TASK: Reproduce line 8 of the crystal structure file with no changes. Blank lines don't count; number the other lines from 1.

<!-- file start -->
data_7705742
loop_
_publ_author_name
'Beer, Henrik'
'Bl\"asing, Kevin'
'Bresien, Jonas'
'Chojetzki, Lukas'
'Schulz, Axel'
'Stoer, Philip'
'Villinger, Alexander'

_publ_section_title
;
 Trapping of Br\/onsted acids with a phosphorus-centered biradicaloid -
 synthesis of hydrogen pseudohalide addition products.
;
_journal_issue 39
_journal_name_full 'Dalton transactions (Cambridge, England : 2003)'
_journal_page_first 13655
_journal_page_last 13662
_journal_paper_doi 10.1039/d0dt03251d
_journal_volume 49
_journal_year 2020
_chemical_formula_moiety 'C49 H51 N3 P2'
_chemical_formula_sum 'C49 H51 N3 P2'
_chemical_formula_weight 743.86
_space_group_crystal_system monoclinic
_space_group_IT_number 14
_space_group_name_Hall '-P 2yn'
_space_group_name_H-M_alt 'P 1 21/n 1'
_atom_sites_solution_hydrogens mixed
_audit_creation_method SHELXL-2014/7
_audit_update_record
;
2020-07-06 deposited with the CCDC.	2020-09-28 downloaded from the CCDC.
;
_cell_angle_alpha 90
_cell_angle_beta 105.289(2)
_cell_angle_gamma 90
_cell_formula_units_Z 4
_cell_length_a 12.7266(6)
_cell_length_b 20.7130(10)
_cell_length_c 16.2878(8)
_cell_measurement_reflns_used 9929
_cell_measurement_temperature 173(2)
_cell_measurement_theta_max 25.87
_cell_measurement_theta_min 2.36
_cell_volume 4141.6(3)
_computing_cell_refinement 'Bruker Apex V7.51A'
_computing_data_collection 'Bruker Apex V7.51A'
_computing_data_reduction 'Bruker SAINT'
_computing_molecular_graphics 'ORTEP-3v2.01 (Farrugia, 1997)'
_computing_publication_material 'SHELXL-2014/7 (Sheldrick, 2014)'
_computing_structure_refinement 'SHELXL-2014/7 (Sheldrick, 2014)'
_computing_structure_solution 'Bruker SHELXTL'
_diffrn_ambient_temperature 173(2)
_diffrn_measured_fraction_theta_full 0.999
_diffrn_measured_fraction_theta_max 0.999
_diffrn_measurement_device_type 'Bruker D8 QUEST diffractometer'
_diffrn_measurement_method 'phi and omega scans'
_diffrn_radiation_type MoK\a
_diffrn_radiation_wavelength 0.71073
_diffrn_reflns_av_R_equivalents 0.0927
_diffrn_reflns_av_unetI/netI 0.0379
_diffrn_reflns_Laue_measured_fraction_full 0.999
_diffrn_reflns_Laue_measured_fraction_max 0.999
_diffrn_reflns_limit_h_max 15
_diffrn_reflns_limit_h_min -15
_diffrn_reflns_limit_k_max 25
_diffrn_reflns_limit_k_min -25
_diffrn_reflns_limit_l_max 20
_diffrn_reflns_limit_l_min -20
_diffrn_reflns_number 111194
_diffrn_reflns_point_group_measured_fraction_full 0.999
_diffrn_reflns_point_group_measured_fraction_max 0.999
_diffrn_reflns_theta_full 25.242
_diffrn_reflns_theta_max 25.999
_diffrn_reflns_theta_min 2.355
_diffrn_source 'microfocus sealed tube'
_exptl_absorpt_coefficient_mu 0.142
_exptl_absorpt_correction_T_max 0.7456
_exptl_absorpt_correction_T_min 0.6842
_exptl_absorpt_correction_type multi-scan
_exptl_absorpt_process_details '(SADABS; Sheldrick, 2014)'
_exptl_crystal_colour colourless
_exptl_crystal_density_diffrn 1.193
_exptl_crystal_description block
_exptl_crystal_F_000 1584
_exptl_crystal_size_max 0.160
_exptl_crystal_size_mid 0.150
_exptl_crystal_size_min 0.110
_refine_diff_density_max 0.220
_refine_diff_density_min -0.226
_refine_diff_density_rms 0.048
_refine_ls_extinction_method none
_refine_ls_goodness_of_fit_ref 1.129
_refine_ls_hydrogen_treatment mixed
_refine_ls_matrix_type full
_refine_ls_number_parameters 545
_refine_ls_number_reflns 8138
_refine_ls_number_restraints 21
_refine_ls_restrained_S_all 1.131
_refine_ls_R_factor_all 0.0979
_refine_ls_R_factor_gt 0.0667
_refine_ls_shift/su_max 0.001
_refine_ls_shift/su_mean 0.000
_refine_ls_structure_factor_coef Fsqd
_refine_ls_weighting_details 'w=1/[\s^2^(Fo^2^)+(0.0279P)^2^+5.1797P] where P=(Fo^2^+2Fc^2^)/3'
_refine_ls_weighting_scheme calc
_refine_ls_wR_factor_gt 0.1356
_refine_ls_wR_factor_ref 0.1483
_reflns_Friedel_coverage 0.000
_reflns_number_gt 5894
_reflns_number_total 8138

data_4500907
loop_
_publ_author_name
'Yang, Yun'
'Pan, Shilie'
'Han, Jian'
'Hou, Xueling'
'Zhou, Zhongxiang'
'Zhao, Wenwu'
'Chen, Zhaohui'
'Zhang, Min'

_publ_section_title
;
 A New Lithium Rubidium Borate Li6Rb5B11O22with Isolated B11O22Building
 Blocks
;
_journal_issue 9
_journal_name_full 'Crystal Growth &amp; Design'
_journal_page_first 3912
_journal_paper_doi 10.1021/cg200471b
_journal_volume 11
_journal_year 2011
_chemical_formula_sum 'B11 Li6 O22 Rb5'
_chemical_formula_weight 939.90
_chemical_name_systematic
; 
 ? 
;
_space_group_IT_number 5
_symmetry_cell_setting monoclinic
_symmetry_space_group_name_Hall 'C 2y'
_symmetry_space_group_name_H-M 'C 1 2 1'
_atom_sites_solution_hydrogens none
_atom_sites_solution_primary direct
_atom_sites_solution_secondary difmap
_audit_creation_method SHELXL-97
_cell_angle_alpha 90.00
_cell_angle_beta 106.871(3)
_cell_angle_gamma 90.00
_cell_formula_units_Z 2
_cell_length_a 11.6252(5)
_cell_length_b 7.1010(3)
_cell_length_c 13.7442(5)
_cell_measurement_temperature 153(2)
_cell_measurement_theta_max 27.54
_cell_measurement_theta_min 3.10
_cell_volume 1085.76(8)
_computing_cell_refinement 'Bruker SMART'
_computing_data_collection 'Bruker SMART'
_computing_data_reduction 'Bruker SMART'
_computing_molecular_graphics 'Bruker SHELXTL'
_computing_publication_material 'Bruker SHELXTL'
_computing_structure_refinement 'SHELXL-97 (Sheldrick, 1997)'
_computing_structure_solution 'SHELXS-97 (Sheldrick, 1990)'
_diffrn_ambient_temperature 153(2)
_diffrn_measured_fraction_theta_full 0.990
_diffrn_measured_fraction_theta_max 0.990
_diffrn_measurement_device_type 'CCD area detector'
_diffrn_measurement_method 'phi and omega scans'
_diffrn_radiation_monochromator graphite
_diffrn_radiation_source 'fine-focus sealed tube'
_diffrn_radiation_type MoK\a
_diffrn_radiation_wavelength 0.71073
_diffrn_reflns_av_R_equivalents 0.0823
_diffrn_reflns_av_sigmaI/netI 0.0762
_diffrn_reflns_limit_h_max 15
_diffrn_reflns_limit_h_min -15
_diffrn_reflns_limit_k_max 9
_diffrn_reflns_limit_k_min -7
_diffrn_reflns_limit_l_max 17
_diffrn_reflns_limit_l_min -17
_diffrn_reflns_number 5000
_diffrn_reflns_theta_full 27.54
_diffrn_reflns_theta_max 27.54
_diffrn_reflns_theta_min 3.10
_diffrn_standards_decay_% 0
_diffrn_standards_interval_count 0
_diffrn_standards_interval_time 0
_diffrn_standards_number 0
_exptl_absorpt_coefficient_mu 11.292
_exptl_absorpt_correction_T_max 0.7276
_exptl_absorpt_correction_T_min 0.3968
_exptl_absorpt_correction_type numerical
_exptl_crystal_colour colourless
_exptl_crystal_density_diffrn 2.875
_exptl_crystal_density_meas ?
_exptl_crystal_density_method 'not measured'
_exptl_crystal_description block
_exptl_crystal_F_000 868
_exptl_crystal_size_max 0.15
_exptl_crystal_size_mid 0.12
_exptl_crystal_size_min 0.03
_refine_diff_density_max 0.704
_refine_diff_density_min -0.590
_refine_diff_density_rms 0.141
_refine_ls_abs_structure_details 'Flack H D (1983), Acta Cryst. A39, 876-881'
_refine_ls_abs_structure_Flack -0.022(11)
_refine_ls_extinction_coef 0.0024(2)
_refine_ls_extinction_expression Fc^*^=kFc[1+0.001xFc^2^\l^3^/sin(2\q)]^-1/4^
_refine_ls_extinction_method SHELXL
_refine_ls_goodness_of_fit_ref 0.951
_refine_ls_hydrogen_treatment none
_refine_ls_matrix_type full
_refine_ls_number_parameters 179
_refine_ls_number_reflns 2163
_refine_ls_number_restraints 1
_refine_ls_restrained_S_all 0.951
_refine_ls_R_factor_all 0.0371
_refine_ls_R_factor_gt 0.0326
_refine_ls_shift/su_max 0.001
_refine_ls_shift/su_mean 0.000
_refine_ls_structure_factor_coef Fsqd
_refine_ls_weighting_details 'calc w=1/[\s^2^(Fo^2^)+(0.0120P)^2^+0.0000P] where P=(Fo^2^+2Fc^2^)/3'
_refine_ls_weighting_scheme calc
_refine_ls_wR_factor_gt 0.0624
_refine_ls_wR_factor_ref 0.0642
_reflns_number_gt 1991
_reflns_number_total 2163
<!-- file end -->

'Schulz, Axel'